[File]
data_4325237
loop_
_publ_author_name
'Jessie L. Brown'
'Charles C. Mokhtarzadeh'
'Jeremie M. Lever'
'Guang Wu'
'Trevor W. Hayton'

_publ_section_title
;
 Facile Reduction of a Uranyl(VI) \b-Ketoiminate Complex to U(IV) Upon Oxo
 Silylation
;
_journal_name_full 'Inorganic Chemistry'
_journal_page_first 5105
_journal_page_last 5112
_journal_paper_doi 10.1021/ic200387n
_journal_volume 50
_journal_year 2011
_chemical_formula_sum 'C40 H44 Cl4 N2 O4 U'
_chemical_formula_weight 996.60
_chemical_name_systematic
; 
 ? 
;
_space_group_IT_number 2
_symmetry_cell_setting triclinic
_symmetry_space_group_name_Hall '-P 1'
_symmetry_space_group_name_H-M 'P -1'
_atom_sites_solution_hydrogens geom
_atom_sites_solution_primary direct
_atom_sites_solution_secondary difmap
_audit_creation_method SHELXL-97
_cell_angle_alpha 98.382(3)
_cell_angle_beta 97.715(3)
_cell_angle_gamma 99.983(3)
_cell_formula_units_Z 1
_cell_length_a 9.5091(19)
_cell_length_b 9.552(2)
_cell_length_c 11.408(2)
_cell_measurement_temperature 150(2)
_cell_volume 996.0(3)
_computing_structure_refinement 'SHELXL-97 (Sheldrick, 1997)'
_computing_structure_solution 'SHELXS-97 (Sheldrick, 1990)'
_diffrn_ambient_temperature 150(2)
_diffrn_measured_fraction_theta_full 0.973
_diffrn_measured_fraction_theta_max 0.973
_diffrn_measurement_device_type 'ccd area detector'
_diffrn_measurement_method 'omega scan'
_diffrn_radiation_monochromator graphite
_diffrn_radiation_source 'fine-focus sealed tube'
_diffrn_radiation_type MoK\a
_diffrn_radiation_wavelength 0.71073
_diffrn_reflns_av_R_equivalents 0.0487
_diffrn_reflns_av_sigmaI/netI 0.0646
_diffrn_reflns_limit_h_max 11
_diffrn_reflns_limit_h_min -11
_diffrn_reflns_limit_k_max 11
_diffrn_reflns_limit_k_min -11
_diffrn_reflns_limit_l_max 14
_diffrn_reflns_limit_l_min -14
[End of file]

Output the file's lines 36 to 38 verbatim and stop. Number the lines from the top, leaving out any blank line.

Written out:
_cell_angle_gamma 99.983(3)
_cell_formula_units_Z 1
_cell_length_a 9.5091(19)